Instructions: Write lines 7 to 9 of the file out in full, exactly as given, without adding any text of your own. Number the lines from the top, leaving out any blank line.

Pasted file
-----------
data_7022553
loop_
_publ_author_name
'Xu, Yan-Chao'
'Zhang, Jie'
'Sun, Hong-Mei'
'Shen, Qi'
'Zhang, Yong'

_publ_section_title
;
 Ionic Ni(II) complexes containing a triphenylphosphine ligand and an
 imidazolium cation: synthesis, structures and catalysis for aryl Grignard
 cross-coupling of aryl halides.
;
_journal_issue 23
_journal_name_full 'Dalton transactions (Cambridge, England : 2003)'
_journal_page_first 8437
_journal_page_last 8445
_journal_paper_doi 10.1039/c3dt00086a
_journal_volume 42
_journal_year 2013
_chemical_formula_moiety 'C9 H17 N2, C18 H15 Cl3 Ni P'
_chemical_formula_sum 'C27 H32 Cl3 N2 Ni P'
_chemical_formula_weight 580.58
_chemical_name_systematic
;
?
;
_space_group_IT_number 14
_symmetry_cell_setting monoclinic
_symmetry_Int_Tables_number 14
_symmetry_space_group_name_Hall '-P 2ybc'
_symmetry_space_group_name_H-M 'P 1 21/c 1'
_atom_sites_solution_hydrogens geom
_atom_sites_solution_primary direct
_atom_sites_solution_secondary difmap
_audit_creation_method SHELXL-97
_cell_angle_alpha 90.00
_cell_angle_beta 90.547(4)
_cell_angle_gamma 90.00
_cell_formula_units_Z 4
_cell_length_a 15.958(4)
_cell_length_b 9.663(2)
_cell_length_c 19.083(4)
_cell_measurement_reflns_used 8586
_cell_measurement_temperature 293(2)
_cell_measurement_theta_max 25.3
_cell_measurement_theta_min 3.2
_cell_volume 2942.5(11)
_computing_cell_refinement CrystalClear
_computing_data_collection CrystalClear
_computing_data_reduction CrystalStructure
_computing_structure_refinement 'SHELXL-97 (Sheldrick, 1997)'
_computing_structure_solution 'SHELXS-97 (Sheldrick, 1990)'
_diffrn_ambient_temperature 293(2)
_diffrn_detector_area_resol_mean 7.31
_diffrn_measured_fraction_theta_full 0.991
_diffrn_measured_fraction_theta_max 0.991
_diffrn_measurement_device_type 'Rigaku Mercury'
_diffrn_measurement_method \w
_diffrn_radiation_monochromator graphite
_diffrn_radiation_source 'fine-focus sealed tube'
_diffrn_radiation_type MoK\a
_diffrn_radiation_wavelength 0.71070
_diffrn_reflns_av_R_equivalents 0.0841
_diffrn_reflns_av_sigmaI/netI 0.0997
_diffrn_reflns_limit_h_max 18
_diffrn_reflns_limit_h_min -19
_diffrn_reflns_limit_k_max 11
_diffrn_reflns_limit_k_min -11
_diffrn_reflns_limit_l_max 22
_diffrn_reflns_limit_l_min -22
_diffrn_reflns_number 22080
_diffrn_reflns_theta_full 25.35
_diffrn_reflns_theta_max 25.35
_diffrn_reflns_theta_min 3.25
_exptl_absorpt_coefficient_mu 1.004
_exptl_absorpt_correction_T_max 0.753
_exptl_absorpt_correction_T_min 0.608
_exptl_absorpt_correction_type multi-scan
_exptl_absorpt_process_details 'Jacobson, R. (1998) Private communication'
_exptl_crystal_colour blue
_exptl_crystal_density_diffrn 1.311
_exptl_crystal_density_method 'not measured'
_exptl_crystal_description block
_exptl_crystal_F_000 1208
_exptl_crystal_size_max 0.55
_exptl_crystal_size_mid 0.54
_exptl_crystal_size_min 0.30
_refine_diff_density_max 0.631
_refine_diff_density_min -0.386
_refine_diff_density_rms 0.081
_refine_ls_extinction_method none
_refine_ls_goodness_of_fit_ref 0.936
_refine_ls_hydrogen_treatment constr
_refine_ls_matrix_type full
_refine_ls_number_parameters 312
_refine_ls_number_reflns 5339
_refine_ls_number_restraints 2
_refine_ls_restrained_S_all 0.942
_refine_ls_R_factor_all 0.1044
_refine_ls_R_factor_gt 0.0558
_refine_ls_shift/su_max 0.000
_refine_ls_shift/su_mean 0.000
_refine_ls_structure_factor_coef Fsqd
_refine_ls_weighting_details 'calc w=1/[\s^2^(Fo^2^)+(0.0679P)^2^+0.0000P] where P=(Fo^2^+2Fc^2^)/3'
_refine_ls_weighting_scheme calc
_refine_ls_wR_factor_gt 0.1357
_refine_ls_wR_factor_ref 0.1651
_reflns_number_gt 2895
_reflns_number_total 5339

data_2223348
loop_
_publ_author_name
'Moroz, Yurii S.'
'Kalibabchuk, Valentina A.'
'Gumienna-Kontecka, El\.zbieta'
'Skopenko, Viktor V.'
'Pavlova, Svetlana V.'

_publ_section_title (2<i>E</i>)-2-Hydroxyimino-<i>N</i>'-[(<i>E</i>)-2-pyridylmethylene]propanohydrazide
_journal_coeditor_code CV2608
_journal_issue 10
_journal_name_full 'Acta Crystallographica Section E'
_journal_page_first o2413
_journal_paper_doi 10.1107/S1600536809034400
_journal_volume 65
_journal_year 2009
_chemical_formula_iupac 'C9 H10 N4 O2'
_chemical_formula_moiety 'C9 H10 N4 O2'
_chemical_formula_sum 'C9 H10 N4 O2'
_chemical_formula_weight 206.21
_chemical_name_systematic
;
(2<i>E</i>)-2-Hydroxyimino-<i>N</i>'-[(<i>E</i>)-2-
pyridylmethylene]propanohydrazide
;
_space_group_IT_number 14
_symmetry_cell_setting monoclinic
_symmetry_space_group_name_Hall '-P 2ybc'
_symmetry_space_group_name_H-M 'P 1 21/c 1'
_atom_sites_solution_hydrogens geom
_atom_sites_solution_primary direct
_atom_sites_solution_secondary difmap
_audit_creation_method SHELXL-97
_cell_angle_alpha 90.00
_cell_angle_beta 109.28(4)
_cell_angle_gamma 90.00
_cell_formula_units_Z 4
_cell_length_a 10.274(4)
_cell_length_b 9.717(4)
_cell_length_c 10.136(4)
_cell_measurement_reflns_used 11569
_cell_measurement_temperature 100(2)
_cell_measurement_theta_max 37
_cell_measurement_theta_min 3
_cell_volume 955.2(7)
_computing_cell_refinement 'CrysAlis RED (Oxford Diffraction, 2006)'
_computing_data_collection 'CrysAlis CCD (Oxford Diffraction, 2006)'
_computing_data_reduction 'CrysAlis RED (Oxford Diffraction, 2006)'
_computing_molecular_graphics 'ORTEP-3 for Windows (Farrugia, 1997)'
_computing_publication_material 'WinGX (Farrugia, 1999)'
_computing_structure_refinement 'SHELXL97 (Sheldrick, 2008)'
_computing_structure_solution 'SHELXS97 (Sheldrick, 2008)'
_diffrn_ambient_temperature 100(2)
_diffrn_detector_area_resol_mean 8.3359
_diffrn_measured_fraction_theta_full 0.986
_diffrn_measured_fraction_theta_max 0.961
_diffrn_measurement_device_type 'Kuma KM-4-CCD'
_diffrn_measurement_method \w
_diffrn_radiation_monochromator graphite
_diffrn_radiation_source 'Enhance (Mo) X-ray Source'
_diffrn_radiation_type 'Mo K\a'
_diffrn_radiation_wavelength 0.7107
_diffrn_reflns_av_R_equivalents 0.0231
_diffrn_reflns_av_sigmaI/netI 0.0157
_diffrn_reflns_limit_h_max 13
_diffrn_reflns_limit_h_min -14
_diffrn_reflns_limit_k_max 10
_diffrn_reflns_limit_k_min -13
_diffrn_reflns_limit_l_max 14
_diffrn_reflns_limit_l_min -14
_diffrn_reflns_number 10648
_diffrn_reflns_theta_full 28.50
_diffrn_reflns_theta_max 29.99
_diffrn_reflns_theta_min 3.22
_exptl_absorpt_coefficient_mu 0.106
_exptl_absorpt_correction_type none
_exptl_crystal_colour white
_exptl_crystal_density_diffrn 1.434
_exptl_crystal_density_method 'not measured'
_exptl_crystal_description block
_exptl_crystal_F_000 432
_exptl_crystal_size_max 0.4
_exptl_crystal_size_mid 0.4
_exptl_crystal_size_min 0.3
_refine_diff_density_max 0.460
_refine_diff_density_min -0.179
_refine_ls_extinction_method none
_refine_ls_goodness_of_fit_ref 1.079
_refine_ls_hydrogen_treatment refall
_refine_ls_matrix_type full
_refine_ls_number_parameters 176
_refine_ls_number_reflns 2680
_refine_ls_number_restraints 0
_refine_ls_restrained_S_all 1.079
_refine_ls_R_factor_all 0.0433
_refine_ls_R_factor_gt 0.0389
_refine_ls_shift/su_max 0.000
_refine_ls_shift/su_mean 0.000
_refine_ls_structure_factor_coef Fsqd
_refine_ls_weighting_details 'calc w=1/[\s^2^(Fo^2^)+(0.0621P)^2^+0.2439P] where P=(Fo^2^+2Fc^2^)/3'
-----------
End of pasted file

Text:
'Shen, Qi'
'Zhang, Yong'

_publ_section_title